This past cycle, we took a stab at collecting all the Twitter handles for cities and counties in ShortStack, our knowledge base of local governments. Out of 1293 accounts across 810 cities and counties (that we found), here’s the top ten by followers:
Followers: 12958 Number of Posts: 1435
311 is your source for New York City government services. Account not monitored 24 hours.
Followers: 8516 Number of Posts: 1298
News/events from Seattle Police.
Followers: 8490 Number of Posts: 8490
News and updates from the City of Minneapolis
Followers: 6962 Number of Posts: 820
Official Tweet of the City of Miami Beach Government
Followers: 5971 Number of Posts: 1741
The Government of the City/County of Philadelphia
Followers: 5353 Number of Posts: 603
Oklahoma City tweets.
Followers: 5124 Number of Posts: 113
Snow Emergency updates from the City of Minneapolis
Followers: 4841 Number of Posts: 2306
Boulder sits 5,430 feet above sea level and is surrounded by a greenbelt of city trails and open spaces.
Followers: 4370 Number of Posts: 3275
News and Updates From the Richmond Virginia Police Department.
Followers: 4004 Number of Posts: 1179
Official Oklahoma County Sheriff’s Office Twitter Page.
No surprise that our most populous city, NYC, takes the top spot on the Twitter rankings. But I often think of San Francisco, Chicago and DC as leaders of the Gov 2.0 space. So, its definitely fun to see Oklahoma City and Minneapolis take two of the top ten spots! Two of our 2011 cities, Philadelphia and Seattle also represent. Some of our fellows will be diving into these numbers and researching the cities to understand their success; check back soon for their findings.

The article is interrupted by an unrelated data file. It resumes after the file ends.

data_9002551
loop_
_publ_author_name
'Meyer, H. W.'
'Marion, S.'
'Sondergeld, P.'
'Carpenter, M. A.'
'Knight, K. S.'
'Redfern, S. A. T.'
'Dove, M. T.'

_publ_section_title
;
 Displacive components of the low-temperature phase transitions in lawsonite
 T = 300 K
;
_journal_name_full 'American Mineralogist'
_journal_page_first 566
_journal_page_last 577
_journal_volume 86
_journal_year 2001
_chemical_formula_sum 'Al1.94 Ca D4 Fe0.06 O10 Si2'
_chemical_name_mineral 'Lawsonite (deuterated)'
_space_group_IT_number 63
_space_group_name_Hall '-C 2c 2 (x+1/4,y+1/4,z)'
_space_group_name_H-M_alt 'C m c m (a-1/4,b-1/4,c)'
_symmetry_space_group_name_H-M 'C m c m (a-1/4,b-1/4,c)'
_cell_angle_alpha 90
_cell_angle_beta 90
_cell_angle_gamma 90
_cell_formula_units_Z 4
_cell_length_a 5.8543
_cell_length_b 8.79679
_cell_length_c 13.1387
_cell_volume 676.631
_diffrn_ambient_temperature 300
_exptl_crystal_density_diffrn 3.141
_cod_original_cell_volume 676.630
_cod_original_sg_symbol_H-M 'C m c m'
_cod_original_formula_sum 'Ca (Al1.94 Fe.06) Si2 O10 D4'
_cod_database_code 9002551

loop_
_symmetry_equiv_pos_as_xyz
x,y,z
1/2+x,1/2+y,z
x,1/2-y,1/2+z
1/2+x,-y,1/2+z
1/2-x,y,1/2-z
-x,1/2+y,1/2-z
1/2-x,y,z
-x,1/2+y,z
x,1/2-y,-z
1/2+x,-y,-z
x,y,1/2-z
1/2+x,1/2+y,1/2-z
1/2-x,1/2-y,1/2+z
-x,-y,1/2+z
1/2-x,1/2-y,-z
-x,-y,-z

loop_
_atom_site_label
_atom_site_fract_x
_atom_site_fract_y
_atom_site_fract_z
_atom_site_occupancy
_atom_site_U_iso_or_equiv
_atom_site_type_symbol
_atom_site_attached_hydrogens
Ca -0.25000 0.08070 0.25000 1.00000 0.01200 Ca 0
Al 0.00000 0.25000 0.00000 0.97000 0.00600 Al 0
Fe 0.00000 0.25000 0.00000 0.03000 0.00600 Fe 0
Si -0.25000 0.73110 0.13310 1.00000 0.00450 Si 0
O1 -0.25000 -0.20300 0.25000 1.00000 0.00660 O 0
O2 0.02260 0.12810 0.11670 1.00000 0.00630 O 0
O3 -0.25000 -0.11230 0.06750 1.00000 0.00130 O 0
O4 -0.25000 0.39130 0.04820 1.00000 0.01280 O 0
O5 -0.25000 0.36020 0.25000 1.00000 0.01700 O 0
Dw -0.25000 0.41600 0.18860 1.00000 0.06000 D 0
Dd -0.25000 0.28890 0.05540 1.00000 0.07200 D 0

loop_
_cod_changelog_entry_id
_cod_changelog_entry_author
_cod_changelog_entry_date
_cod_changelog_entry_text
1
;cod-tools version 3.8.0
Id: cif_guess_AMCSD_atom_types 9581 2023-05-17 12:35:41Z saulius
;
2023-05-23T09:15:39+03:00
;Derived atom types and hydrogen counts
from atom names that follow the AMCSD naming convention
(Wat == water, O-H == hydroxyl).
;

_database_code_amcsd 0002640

To get the list, we wrote some scripts (available in our github repo) using Google search and our growing database of city and county websites (about 8800 so far). If we couldn’t find a link to a twitter account from the city or county website, we probably didn’t find it (and most likely, neither did its citizens). We’re building towards trending data across all Twitter, Facebook, blogs and other sorts of interesting streams. We’ll report back with more in the next month and make the data public. If you’d like a copy of the data, let us know.